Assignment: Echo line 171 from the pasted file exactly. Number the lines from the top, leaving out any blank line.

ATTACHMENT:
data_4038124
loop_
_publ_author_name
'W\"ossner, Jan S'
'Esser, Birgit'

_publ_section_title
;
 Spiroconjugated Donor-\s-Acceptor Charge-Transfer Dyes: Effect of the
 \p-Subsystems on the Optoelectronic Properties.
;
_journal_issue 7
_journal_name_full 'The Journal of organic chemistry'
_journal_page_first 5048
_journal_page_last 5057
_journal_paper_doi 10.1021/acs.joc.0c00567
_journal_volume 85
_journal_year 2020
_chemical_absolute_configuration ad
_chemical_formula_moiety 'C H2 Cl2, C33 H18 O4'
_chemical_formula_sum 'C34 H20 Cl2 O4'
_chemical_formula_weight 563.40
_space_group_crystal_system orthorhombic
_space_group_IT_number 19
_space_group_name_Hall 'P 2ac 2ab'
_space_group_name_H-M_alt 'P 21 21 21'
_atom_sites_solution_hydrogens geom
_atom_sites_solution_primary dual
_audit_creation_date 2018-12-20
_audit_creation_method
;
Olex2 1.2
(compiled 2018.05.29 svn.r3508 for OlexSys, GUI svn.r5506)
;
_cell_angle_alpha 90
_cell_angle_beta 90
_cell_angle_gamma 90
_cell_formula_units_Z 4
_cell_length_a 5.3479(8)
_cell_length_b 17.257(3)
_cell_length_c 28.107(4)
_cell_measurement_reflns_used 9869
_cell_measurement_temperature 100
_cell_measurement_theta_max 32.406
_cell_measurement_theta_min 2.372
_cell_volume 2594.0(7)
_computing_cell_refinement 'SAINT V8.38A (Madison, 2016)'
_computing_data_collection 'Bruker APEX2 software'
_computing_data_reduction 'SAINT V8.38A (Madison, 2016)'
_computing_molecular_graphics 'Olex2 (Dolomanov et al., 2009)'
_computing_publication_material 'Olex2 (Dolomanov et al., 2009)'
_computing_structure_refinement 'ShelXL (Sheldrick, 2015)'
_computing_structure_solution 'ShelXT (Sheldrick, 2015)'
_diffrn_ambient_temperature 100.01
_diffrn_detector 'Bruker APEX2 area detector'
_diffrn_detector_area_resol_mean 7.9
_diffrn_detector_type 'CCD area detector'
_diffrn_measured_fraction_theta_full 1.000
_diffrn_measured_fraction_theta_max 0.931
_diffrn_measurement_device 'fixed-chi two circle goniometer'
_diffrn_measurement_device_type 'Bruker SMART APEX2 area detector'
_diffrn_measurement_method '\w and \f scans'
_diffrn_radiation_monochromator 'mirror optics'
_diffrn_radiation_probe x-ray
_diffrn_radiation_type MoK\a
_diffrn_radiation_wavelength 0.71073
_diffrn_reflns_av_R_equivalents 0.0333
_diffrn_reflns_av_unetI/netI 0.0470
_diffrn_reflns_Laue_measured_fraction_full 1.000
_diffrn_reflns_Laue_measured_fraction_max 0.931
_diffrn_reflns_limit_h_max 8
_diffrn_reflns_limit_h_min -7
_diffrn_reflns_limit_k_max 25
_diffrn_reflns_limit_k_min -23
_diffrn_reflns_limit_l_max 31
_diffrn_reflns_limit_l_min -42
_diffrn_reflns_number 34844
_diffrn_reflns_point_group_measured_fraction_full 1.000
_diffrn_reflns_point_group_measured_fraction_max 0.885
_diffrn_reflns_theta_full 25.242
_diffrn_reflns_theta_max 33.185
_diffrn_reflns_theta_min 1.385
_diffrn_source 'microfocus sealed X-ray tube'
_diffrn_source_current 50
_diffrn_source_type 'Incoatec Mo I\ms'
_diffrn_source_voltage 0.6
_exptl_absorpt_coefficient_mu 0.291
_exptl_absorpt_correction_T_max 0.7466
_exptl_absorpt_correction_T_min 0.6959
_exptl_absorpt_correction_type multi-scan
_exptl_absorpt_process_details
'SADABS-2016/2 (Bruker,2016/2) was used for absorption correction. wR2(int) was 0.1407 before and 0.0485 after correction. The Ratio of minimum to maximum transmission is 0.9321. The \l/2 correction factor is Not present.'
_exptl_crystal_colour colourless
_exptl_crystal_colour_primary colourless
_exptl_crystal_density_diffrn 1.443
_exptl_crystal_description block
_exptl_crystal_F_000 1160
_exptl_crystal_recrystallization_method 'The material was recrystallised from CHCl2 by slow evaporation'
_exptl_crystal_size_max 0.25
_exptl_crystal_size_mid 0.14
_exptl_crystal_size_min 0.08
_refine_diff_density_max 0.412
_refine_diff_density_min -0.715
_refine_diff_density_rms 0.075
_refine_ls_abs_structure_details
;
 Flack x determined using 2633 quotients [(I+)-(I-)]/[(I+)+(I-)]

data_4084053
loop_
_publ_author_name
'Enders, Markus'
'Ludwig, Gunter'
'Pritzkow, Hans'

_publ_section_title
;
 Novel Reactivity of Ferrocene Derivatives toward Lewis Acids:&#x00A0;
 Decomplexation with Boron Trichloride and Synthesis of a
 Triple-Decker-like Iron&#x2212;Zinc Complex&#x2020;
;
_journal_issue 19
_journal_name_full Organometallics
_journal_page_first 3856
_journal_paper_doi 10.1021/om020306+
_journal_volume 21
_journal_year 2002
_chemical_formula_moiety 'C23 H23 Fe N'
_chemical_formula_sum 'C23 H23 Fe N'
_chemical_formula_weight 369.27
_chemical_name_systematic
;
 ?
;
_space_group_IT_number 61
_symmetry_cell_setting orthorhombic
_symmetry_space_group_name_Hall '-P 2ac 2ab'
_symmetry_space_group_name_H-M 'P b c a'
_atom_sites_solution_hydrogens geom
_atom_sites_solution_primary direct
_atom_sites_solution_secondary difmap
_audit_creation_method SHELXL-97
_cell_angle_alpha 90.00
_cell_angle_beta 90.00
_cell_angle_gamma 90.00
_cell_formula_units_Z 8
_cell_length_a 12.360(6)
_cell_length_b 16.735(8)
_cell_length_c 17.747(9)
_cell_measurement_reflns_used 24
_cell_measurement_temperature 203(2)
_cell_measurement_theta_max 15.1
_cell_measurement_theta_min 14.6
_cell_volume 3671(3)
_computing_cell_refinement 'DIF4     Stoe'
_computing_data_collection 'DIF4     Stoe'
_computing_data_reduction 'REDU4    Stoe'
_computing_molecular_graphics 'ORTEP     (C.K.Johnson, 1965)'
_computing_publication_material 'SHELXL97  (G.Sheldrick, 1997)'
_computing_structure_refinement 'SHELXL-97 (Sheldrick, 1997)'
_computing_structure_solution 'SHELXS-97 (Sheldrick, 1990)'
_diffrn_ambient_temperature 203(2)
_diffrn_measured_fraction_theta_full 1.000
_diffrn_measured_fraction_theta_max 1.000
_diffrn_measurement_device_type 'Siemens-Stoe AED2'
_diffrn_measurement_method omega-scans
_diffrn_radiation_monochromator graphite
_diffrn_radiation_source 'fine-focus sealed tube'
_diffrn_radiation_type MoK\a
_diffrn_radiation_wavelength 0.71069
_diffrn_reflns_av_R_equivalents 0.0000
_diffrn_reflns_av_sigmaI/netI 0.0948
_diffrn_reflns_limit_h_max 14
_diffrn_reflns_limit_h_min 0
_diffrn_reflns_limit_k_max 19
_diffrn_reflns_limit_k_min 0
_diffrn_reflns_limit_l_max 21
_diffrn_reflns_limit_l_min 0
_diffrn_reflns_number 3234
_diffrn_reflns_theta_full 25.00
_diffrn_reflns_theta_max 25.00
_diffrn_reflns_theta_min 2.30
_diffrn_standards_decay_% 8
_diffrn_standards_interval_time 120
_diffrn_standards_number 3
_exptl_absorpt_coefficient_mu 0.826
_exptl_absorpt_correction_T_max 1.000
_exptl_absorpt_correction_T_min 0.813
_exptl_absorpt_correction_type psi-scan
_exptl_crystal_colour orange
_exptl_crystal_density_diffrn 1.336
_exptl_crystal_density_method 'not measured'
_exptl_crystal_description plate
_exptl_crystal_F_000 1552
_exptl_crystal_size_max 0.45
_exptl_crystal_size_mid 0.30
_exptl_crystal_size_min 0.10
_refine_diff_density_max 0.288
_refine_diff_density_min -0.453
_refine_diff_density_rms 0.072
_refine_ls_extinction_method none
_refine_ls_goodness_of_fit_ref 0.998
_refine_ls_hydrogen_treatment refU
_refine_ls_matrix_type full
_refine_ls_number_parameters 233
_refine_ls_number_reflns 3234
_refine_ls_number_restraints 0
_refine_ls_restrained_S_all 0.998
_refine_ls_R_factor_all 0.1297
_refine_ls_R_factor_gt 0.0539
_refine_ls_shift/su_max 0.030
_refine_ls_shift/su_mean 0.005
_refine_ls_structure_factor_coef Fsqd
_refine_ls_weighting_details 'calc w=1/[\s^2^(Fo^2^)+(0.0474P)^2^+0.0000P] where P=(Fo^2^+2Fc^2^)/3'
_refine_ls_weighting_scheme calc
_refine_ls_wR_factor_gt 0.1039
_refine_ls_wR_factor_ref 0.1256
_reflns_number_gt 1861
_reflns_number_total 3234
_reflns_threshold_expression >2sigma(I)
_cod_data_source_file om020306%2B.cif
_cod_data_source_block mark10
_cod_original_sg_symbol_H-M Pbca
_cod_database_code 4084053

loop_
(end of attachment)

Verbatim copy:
_diffrn_reflns_limit_h_min 0